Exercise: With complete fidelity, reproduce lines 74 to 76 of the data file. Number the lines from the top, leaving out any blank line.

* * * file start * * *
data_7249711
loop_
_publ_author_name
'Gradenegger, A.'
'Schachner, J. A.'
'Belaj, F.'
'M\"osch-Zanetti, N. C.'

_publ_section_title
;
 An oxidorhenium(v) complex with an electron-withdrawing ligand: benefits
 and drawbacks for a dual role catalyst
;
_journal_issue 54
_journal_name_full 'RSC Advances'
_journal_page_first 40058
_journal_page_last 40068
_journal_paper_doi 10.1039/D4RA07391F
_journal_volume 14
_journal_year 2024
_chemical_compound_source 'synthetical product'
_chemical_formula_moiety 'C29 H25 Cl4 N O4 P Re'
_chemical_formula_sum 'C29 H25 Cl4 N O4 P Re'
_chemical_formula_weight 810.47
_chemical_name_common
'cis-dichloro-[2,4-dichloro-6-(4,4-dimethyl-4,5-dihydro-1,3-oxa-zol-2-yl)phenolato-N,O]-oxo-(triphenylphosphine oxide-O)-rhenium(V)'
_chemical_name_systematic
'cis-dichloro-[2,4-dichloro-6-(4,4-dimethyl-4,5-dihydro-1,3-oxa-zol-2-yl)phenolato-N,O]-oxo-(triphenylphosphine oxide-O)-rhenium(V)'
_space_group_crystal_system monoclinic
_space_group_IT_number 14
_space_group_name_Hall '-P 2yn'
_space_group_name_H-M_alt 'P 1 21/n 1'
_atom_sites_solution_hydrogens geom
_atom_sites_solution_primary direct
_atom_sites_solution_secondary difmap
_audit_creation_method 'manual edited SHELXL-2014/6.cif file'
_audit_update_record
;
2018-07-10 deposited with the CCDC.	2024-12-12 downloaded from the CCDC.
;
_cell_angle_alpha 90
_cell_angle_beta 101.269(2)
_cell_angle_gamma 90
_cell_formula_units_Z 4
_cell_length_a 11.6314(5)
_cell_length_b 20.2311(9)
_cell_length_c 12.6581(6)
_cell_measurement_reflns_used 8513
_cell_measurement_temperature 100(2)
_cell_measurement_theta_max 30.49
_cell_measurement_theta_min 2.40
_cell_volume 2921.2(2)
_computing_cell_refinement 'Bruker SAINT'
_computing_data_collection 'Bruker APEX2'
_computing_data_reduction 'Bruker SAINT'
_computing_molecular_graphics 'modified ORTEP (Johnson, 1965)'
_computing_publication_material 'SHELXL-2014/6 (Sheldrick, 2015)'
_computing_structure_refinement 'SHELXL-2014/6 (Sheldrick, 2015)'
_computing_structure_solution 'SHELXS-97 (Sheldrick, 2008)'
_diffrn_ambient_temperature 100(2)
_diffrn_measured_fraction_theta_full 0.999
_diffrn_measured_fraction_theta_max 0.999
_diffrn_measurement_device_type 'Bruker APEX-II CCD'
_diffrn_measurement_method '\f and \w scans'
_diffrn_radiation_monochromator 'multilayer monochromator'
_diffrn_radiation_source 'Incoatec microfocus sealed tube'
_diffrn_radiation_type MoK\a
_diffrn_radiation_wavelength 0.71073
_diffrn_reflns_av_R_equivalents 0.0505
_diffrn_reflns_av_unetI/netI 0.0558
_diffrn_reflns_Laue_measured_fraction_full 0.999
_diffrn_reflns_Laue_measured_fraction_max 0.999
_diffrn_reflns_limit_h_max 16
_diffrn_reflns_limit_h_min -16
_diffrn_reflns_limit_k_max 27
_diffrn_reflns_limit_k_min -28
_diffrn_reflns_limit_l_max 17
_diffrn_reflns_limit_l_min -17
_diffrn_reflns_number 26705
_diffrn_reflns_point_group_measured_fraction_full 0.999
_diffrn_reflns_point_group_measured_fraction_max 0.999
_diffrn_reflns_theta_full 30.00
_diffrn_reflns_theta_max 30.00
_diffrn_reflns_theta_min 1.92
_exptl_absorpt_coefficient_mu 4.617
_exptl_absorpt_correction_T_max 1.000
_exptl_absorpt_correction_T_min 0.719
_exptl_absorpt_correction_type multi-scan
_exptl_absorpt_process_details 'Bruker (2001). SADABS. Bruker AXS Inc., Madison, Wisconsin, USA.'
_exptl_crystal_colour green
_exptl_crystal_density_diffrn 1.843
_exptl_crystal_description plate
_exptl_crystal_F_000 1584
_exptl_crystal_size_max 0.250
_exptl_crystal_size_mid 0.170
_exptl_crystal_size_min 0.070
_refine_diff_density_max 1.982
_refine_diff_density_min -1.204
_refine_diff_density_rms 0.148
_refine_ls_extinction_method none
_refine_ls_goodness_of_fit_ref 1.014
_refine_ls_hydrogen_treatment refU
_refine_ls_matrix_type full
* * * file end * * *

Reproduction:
_diffrn_reflns_limit_k_max 27
_diffrn_reflns_limit_k_min -28
_diffrn_reflns_limit_l_max 17